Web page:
A growing number of Thai street artists are turning political and getting their anti-corruption messages across with spray paint. Most keep their identity secret for fear of reprisals from the authorities. South China Morning Post speaks with three artists.
There are many ways to fight the establishment, and Headache Stencil does so with graffiti. The Thai street artist, who uses a pseudonym for safety reasons, engages in hit-and-run attacks of subversive street art, producing stencilled murals on various public surfaces around Bangkok.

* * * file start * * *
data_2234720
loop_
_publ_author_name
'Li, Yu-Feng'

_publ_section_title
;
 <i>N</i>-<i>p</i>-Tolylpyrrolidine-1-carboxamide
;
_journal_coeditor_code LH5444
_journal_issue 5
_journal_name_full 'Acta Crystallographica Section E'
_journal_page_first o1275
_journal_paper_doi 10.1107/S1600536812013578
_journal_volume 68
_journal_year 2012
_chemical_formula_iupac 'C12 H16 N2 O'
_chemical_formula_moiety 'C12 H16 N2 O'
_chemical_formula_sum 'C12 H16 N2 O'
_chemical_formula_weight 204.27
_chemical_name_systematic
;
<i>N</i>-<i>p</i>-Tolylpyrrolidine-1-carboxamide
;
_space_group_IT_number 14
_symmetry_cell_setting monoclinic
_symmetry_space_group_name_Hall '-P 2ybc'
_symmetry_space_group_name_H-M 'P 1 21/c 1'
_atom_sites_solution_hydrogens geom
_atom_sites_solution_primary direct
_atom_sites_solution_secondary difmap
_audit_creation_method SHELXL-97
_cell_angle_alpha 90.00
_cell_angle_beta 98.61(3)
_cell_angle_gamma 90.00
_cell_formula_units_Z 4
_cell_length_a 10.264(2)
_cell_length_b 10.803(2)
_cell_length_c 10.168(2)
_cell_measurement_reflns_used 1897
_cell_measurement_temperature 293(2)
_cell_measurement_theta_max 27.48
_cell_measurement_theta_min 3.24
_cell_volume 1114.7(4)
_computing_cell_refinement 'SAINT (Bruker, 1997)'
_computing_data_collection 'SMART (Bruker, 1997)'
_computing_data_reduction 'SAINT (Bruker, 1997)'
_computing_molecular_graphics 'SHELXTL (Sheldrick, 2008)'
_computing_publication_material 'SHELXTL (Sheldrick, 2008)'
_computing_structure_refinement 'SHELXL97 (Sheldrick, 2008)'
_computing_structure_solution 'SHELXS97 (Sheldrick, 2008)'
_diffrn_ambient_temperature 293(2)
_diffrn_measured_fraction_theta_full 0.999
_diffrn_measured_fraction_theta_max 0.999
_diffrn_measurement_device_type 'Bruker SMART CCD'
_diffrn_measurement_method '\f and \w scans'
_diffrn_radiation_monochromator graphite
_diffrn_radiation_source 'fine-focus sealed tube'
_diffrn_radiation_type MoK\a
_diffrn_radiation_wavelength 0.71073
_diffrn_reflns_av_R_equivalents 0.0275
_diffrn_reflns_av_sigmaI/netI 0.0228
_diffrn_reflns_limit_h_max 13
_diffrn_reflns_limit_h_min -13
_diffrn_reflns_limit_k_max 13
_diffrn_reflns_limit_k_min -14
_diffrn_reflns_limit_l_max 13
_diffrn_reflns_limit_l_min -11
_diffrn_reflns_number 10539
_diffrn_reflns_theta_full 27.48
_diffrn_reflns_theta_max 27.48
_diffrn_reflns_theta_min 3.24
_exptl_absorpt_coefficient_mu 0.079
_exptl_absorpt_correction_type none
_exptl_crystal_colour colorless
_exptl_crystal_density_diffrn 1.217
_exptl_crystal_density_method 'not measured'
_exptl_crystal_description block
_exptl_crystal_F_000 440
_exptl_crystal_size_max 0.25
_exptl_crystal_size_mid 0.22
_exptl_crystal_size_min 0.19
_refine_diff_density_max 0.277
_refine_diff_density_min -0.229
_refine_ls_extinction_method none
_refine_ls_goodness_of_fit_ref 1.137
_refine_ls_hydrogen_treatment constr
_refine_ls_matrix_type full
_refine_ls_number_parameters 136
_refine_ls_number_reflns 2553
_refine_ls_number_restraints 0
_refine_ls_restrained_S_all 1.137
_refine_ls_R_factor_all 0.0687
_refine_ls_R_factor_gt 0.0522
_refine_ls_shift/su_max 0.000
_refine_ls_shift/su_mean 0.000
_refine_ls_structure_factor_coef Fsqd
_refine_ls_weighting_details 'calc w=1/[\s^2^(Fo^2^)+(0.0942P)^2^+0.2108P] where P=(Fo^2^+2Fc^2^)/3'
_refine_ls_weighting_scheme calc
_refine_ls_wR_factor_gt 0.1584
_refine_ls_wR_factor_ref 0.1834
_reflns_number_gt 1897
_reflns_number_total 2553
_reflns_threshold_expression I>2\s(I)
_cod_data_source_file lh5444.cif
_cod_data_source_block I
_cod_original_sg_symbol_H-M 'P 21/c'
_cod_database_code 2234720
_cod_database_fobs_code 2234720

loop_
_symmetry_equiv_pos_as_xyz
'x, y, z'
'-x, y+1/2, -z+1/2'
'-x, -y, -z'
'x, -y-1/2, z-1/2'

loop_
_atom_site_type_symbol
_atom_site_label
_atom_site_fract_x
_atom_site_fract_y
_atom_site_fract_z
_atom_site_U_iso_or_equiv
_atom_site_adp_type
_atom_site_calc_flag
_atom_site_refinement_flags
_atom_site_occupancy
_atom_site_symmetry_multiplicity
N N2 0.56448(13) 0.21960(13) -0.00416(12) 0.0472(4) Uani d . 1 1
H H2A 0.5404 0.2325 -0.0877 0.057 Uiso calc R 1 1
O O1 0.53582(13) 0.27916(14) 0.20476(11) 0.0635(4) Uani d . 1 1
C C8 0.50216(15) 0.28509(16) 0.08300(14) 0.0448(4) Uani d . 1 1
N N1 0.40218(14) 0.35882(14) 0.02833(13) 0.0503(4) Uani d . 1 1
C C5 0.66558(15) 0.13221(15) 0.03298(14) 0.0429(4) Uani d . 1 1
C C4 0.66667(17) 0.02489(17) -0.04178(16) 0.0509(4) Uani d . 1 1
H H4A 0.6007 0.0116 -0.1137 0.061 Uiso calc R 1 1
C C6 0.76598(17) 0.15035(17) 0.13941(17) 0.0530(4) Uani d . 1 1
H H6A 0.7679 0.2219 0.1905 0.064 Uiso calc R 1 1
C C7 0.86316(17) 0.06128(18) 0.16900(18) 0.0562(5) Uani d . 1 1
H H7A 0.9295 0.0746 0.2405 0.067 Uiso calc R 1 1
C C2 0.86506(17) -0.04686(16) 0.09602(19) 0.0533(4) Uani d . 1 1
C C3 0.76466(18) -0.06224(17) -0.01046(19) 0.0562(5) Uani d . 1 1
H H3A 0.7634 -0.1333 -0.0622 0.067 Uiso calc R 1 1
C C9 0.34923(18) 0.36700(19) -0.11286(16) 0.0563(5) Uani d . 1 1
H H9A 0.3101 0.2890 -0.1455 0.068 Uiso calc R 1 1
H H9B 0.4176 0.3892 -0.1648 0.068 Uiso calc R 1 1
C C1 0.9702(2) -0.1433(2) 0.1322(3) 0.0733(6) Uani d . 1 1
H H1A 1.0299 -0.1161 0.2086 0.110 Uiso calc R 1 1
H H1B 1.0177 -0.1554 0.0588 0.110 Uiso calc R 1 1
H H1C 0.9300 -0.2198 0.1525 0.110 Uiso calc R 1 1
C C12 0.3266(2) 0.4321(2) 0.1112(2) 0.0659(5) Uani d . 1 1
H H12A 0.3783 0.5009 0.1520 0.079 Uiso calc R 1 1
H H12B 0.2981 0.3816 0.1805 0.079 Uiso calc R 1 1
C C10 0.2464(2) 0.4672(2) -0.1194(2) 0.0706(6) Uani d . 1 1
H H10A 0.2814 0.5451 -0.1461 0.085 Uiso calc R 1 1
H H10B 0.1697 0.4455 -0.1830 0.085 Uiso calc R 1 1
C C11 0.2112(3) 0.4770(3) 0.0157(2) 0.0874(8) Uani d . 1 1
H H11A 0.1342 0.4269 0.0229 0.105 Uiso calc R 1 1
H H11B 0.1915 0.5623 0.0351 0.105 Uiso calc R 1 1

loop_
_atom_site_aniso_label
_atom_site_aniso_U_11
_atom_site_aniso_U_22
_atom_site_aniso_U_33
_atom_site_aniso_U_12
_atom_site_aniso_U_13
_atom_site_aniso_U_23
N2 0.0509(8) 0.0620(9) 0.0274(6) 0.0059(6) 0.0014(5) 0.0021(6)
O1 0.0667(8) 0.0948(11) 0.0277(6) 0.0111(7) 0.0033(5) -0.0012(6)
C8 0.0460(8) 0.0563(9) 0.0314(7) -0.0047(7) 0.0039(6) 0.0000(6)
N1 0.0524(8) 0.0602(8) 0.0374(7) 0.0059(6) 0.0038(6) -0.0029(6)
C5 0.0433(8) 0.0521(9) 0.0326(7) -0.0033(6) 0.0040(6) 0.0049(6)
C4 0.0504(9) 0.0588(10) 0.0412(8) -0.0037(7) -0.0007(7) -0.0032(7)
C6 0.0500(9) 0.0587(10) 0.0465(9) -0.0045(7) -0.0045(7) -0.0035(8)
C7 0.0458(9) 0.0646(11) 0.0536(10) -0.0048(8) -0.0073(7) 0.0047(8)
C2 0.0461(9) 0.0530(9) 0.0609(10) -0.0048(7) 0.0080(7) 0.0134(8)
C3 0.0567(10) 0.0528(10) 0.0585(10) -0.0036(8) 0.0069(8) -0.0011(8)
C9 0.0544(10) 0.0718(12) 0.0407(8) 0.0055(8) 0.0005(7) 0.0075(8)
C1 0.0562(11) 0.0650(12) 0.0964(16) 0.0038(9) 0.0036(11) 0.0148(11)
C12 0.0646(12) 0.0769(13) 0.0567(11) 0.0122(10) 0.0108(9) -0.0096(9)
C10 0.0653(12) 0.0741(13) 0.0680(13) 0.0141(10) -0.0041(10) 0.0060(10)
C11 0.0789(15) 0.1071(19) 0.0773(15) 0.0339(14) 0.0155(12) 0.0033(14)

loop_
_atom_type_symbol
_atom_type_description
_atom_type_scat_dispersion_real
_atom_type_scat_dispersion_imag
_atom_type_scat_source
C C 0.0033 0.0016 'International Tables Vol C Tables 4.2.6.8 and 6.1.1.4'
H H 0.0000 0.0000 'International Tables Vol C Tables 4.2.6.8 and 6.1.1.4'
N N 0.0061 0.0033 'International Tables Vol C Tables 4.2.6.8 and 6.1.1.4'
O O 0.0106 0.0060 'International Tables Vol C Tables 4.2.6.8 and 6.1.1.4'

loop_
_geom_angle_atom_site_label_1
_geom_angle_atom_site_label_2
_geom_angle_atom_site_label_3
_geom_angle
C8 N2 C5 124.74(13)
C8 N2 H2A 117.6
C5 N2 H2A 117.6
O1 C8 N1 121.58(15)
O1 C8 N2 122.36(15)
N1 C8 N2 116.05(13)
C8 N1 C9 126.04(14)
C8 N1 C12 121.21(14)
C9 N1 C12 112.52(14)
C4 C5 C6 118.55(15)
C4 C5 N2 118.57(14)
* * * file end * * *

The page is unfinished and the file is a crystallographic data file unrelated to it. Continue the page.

And not just any artworks. In one piece of graffiti he depicted Thai Prime Minister Prayuth Chan-ocha as a street artist wielding a spray can with the number 44 on it. That was a reference to Article 44 of Thailand’s interim constitution, which grants absolute powers to the former army chief who heads the National Council for Peace and Order, the country’s ruling junta.
Read Tibor Krausz’s article here.
ArtsEquator Radar features articles and posts drawn from local and regional websites and publications – aggregated content from outside sources, so we are exposed to a multitude of voices in the region.